and the period of the motions above described, do not depend altogether on external circumstances.

Some curious experiments on this subject were made by Decandolle. He kept certain plants in two cellars, one warmed by a stove and dark, the other lighted by lamps. Q11 some of the plants the artificial light appeared to have no influence, (convolvulus arveusis, convolvulzis cneo- rum, silene jiwzticosrz) and they still followed the clock hours in their opening and closing. The night-blowing plants appeared somewhat dis- turbed, both by perpetual light and perpetual darkness. In either condition they accelerated their ‘glfinrr s0 much, that in three days they had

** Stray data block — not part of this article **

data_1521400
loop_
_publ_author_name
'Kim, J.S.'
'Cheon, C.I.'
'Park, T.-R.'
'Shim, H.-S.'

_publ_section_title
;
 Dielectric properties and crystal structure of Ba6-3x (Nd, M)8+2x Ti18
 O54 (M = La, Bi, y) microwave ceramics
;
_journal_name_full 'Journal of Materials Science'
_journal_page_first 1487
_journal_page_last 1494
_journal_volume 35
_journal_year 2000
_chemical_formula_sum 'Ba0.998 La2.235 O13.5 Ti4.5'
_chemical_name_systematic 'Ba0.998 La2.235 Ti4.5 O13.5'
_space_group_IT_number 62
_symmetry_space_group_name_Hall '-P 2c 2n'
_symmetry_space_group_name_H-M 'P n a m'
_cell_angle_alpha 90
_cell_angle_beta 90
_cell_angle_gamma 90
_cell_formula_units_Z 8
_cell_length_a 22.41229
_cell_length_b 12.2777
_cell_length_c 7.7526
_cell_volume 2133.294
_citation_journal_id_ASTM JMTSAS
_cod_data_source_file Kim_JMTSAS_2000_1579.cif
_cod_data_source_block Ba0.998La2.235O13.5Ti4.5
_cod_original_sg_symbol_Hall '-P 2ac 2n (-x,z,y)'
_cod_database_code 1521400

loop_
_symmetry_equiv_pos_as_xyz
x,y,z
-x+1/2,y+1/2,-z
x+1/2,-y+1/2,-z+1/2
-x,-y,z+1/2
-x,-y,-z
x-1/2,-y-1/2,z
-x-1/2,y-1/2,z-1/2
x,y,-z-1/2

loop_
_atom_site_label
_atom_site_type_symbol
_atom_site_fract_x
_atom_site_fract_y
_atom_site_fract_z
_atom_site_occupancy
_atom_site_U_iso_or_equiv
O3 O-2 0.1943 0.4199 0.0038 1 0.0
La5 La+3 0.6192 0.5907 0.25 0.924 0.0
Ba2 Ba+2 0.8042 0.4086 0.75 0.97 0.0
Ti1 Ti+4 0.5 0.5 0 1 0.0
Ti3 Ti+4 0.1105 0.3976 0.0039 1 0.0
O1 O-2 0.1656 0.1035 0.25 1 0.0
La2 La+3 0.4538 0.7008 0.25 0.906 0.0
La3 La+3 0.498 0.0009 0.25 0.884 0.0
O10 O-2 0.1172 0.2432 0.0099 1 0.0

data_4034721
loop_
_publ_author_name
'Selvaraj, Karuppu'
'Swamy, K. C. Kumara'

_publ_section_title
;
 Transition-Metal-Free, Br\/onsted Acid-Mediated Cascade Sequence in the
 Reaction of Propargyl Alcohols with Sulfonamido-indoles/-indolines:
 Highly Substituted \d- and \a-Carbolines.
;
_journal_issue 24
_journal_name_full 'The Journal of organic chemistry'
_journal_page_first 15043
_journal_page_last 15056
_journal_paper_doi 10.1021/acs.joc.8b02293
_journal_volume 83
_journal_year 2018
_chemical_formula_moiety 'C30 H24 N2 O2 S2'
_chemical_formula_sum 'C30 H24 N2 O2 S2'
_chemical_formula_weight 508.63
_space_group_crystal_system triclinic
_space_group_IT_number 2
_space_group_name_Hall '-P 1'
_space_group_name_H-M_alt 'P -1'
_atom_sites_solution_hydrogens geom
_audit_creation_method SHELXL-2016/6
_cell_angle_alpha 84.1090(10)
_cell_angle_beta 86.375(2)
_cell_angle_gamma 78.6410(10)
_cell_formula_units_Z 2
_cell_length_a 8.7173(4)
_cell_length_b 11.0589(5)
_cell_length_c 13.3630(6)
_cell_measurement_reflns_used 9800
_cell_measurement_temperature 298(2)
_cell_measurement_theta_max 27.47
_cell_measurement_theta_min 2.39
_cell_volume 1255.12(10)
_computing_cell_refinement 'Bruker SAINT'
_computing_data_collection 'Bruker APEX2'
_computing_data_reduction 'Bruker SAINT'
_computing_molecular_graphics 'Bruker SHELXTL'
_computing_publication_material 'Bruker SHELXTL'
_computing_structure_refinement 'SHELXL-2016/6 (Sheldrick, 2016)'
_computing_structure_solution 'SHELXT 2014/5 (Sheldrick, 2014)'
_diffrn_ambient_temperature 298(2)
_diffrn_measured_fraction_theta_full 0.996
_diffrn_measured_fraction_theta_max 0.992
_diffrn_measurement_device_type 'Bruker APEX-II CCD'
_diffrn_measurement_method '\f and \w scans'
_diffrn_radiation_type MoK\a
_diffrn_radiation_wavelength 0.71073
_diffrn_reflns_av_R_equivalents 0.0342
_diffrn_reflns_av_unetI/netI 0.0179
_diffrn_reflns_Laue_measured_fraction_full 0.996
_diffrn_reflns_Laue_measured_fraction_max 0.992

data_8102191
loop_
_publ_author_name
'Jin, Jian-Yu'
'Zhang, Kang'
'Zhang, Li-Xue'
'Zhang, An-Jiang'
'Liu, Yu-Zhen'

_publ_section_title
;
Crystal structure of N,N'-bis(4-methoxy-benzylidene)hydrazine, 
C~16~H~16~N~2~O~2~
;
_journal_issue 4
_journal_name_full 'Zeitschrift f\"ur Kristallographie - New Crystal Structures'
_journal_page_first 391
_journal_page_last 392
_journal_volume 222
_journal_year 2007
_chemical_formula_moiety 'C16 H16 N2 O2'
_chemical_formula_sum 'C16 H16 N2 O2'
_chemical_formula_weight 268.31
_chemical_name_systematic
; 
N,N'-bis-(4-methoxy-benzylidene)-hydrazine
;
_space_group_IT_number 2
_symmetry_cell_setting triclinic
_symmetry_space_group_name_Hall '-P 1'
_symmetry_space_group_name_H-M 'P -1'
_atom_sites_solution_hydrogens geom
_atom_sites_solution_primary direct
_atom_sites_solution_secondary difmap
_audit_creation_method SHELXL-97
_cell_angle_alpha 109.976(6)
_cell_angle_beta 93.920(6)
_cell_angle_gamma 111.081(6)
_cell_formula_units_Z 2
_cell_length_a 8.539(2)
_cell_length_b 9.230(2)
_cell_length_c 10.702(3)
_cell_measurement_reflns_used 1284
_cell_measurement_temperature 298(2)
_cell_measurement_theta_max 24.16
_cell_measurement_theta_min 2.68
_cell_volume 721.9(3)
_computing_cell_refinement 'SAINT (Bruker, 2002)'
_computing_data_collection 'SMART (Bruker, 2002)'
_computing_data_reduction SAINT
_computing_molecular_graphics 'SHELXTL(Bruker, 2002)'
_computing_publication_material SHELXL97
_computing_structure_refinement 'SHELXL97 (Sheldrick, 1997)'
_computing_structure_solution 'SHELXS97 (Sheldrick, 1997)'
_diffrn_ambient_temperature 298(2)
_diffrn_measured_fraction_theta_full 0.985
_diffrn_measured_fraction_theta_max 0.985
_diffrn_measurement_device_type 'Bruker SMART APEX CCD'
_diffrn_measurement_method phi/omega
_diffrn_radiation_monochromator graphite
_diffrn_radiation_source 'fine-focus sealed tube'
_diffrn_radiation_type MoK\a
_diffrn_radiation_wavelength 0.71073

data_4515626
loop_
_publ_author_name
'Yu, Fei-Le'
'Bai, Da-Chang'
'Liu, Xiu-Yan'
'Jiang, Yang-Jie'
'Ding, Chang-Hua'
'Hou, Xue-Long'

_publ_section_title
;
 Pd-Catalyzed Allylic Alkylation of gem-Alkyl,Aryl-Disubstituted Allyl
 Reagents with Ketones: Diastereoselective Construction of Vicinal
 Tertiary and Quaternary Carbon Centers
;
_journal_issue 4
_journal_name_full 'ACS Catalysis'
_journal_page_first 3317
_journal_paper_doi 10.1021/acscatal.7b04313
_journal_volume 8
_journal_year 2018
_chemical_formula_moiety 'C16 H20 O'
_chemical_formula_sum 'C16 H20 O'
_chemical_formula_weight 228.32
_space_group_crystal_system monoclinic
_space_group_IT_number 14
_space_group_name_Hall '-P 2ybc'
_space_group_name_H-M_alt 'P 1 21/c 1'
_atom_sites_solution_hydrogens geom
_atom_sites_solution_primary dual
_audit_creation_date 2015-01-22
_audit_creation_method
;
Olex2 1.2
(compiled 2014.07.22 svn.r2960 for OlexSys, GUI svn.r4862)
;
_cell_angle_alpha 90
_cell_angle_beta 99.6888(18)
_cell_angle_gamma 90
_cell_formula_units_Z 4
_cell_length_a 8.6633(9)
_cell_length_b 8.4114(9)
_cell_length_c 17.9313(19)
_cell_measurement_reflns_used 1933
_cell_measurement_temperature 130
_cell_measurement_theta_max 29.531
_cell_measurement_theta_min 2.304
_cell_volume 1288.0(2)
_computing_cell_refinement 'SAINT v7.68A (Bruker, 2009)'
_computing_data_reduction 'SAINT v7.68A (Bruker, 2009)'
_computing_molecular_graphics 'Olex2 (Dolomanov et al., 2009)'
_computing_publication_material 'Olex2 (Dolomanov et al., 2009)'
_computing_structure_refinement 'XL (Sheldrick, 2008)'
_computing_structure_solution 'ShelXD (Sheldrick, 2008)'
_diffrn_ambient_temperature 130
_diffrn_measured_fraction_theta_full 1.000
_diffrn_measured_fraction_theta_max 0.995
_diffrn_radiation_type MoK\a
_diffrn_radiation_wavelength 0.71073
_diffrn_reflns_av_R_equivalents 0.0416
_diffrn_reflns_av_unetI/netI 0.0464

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gained half a day, and thus exchanged night for day as their time of opening. Other flowers u-cnt slower in the artificial light (conrolvulzls purpli- reus). In like manner‘ those plants which fold and unfold their leaves were variously effected by this mode of treatment. The oazalis stricta and omalis l-IICIUVIHH! kept their habits, without regarding either artificial light or heat. The mimosvt /('ll(‘()(‘(’])/l!ll(t folded and unfolded at the usual times, whether in light or in dzirkness, but the folding up xvas not so complete as in the open air. The 2nimo.sr1 [H/(UCU (sensitive plant), kept in darkness during the day time, and illuminated during the night, had in three days accommodated herself to the artificial state, (vpening in the